Trading is a Business!

Písmo: A ++ A --

Guess what… trading is A BUSINESS, just like anything else. Now I know that you‘ve heard this before, perhaps zillion times over. But I think that most of us take this statement much too lightly. Let‘s put it in a different angle for a minute, shall we.

Let‘s look at it from my usual weird way of thinking, okay?

Cool. Let‘s open a flower shop, then!

First of course, we have „location“. This doesn‘t apply to us, so we can move ahead.

Secondly would be our purchasing of flowers. Well, I‘m not much into flowers, but anyway. What we want is THE BEST flowers at the best price, don‘t we.

Bring me a carton of decent flowers and I will make ‘em mine. But bring me a carton of wilted or bland or otherwise second-grade flowers and you‘ll find me not buying.

You can have the whole Swedish bikini team out there trying to persuade me into purchasing, I won‘t. Not interested.

These rejected flowers go to the deep discount florists someplace, but this is my business – and I want only the best deal I can get!

Because, how long would I stay in business offering flowers that nobody wants? Don‘t florists „hedge“ for Valentine‘s Day and Mother‘s Day? They try to lock in the best price they can, knowing that high demand will put jingle in their pocket if they are properly prepared. And if Mother‘s Day is a windy rainy day, won‘t they lose this investment?

Each business, in order to succeed, MUST be fine-tuned to supply and demand.

Me having some shop-fitting services background from the past, I can tell you that the likes of Tesco, Kmart, etc. all these big names put deliberately their best sellers at your eye level. Placing these on the top or bottom shelves would drastically reduce their sales. They found out that basically most of shoppers turn right after entering a store. So they put their most frequent selling stuff to the right. Each isle is a masterpiece of marketing strategy.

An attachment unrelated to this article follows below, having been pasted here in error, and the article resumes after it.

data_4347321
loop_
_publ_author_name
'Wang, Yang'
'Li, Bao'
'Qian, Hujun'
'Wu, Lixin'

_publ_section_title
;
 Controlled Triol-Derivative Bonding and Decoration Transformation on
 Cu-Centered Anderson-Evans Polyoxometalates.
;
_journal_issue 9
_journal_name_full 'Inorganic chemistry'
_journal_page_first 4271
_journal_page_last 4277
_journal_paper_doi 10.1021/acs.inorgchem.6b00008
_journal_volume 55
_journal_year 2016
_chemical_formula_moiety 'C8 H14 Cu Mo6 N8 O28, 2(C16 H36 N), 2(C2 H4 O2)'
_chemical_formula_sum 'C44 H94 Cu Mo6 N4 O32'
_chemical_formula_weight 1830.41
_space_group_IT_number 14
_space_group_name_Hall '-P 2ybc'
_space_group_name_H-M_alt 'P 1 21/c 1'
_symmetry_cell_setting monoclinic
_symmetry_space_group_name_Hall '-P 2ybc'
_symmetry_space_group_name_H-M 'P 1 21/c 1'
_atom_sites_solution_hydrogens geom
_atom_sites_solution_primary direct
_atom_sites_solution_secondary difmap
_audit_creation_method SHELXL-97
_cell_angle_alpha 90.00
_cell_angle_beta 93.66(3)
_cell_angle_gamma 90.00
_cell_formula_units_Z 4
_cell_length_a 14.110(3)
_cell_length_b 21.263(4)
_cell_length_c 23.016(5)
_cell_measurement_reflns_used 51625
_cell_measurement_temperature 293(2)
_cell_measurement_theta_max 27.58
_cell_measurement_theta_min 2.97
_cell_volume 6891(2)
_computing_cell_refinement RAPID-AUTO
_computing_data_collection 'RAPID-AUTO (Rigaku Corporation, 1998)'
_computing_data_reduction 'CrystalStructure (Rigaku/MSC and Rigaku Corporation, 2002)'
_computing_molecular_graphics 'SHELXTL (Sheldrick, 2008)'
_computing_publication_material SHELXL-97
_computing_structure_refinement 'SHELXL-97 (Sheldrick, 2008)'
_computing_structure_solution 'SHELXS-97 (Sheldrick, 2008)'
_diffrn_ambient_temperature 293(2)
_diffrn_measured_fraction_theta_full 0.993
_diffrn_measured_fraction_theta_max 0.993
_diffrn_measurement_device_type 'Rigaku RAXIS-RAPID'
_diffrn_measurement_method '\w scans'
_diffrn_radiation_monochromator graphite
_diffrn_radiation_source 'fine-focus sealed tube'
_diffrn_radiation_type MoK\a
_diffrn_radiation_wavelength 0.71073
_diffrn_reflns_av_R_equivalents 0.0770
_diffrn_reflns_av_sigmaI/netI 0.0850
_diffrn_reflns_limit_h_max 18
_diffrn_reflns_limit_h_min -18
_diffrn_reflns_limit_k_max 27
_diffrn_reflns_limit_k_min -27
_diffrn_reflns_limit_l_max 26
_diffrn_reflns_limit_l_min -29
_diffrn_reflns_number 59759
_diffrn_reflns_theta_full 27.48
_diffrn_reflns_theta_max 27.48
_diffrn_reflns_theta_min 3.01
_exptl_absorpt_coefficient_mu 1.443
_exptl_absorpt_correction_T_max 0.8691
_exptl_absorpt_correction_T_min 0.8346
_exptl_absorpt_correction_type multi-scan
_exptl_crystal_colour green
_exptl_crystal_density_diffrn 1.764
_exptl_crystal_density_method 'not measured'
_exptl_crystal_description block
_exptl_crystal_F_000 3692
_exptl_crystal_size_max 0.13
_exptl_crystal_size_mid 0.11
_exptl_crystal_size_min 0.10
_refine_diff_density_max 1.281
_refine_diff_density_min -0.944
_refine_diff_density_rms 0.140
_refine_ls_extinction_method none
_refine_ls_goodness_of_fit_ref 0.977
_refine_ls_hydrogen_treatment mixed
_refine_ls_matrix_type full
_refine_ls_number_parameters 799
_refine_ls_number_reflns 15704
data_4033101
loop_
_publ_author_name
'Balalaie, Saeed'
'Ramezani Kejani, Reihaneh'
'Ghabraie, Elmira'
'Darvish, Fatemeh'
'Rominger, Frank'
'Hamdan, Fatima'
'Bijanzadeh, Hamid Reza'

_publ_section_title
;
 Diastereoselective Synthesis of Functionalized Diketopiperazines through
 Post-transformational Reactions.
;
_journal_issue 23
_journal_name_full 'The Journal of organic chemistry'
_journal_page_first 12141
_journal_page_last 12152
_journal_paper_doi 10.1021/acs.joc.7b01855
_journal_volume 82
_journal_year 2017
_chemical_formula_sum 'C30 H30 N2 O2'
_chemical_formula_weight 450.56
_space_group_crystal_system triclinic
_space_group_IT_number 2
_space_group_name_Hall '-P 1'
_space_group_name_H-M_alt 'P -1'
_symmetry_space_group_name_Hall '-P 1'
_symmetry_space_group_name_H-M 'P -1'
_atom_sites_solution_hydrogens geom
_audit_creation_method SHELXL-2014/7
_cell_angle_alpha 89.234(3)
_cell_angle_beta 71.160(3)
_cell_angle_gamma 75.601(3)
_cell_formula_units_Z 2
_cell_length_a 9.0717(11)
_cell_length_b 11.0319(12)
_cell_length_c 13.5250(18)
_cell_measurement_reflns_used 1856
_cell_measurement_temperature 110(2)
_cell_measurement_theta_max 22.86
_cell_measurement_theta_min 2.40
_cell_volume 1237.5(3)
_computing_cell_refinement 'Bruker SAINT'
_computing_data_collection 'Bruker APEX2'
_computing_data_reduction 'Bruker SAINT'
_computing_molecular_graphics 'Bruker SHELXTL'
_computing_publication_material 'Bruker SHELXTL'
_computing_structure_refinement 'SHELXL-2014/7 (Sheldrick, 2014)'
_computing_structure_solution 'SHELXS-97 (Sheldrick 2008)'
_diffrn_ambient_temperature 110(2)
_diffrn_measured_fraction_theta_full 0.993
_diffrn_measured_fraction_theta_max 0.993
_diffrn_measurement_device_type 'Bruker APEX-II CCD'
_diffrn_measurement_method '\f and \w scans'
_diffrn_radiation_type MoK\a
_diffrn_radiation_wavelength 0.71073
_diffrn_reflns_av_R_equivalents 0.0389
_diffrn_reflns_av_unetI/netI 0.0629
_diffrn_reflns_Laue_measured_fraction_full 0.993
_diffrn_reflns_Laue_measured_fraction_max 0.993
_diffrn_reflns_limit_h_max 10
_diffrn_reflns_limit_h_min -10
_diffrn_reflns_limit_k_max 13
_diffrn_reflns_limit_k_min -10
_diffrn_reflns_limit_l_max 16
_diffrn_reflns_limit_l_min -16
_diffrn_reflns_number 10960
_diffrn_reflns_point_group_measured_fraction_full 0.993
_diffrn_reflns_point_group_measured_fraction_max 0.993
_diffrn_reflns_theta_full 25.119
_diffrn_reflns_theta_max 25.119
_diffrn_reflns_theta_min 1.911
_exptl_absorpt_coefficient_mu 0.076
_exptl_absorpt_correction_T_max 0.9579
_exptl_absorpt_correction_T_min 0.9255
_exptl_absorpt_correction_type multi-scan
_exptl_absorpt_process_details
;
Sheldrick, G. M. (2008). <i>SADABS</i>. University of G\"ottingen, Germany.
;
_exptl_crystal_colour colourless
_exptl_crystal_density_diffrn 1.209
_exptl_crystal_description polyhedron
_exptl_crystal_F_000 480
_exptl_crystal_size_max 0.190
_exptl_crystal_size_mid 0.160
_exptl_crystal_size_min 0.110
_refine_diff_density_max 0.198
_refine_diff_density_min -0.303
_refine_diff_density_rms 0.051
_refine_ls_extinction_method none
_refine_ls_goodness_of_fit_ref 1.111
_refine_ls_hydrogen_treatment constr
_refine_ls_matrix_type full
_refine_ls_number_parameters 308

Every business has a simple obligation to itself. Get serious, get competitive or get left behind. Now what is the percentage of new stock/commodity traders who fail at being successful? Now what percentage of new off- and/or online businesses fail? And isn‘t it interesting that these percentages match, roughly? Think about it. What does this tell you?

It tells you that you better become competitive. That if you only take this half-hearted, if you haven‘t the guts to sit down and learn, then you will soon be out of business. History.

If you were to start a traditional business, any business at all, how much investment do you think it would take?

At my business college studies, which I dropped out from, I‘ve been told that to be offered a fair chance you should have enough money behind you to pay all your expenses for a year as if there was absolutely no income at all.

Trying to start a business with $5,000 is going to take more study, more sweat and tears and more downright determination than the guy starting his biz with $50K. Both may succeed. Both may fail. It depends on those finding a demand and being in the right place at the right time. It depends on you and your willingness to succeed. It depends on you protecting your assets until you find „the best deal“ on flowers.

Yet I witness day after day students buying from the first flower vendor to come along. And then they smack themselves for not looking more closely at what the other fella had to offer. They feel they must buy flowers everyday rather than waiting on a really cool deal.

But what is a good deal in our trading business? It is the ability to determine what offers the best profit for the least amount of risk. As simple as that. And it is knowing that we shouldn‘t buy gold when we can only afford to buy tin.

Wait for the best deal to develop in tulips or roses or orchids or what have you and then go ahead and buy them!

My course methods were created to do just that and you know it. But if a good deal is not offered to you, simply say no. Say NO to chasing the markets. Say NO to low profit potential. Say NO to over-trading.

Do the math folks. Do the math. Please?

Be of good cheer, everyone.

Tom